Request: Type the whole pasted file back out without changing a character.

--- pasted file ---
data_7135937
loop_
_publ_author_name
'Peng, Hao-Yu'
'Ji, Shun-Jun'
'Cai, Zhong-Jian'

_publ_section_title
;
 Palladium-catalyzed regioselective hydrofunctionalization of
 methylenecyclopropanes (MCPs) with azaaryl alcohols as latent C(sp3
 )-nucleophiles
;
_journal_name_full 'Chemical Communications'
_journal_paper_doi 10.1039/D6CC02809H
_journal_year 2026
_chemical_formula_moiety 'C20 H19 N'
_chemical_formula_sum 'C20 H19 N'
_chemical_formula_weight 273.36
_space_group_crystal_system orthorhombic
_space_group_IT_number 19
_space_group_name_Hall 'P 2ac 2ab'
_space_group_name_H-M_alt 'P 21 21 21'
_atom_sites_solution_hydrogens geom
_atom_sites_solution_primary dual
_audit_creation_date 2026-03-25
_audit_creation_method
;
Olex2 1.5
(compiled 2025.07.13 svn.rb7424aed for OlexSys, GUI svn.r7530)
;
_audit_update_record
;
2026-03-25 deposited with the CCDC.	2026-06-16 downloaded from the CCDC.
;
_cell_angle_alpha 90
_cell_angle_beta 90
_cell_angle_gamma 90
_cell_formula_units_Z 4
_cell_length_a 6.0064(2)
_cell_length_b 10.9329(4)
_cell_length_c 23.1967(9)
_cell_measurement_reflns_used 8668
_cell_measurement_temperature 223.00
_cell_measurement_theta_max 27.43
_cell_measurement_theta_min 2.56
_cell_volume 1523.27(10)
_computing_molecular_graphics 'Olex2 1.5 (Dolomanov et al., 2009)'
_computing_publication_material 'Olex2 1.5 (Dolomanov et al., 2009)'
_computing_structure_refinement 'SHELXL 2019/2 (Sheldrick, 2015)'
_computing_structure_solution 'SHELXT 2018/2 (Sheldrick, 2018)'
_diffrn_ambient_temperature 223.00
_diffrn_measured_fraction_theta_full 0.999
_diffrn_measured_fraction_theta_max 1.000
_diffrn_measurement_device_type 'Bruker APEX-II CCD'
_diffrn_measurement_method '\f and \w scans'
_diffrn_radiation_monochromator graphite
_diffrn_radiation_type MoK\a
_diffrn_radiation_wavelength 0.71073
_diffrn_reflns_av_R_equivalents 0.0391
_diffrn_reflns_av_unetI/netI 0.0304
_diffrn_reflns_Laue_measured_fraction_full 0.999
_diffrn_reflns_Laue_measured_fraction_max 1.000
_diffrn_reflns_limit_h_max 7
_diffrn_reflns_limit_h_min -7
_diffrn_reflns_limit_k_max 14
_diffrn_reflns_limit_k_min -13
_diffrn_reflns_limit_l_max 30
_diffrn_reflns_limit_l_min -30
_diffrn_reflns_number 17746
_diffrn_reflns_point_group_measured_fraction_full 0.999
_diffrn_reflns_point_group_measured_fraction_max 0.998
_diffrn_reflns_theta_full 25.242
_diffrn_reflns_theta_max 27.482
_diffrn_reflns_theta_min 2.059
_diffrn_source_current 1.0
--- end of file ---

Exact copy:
data_7135937
loop_
_publ_author_name
'Peng, Hao-Yu'
'Ji, Shun-Jun'
'Cai, Zhong-Jian'

_publ_section_title
;
 Palladium-catalyzed regioselective hydrofunctionalization of
 methylenecyclopropanes (MCPs) with azaaryl alcohols as latent C(sp3
 )-nucleophiles
;
_journal_name_full 'Chemical Communications'
_journal_paper_doi 10.1039/D6CC02809H
_journal_year 2026
_chemical_formula_moiety 'C20 H19 N'
_chemical_formula_sum 'C20 H19 N'
_chemical_formula_weight 273.36
_space_group_crystal_system orthorhombic
_space_group_IT_number 19
_space_group_name_Hall 'P 2ac 2ab'
_space_group_name_H-M_alt 'P 21 21 21'
_atom_sites_solution_hydrogens geom
_atom_sites_solution_primary dual
_audit_creation_date 2026-03-25
_audit_creation_method
;
Olex2 1.5
(compiled 2025.07.13 svn.rb7424aed for OlexSys, GUI svn.r7530)
;
_audit_update_record
;
2026-03-25 deposited with the CCDC.	2026-06-16 downloaded from the CCDC.
;
_cell_angle_alpha 90
_cell_angle_beta 90
_cell_angle_gamma 90
_cell_formula_units_Z 4
_cell_length_a 6.0064(2)
_cell_length_b 10.9329(4)
_cell_length_c 23.1967(9)
_cell_measurement_reflns_used 8668
_cell_measurement_temperature 223.00
_cell_measurement_theta_max 27.43
_cell_measurement_theta_min 2.56
_cell_volume 1523.27(10)
_computing_molecular_graphics 'Olex2 1.5 (Dolomanov et al., 2009)'
_computing_publication_material 'Olex2 1.5 (Dolomanov et al., 2009)'
_computing_structure_refinement 'SHELXL 2019/2 (Sheldrick, 2015)'
_computing_structure_solution 'SHELXT 2018/2 (Sheldrick, 2018)'
_diffrn_ambient_temperature 223.00
_diffrn_measured_fraction_theta_full 0.999
_diffrn_measured_fraction_theta_max 1.000
_diffrn_measurement_device_type 'Bruker APEX-II CCD'
_diffrn_measurement_method '\f and \w scans'
_diffrn_radiation_monochromator graphite
_diffrn_radiation_type MoK\a
_diffrn_radiation_wavelength 0.71073
_diffrn_reflns_av_R_equivalents 0.0391
_diffrn_reflns_av_unetI/netI 0.0304
_diffrn_reflns_Laue_measured_fraction_full 0.999
_diffrn_reflns_Laue_measured_fraction_max 1.000
_diffrn_reflns_limit_h_max 7
_diffrn_reflns_limit_h_min -7
_diffrn_reflns_limit_k_max 14
_diffrn_reflns_limit_k_min -13
_diffrn_reflns_limit_l_max 30
_diffrn_reflns_limit_l_min -30
_diffrn_reflns_number 17746
_diffrn_reflns_point_group_measured_fraction_full 0.999
_diffrn_reflns_point_group_measured_fraction_max 0.998
_diffrn_reflns_theta_full 25.242
_diffrn_reflns_theta_max 27.482
_diffrn_reflns_theta_min 2.059
_diffrn_source_current 1.0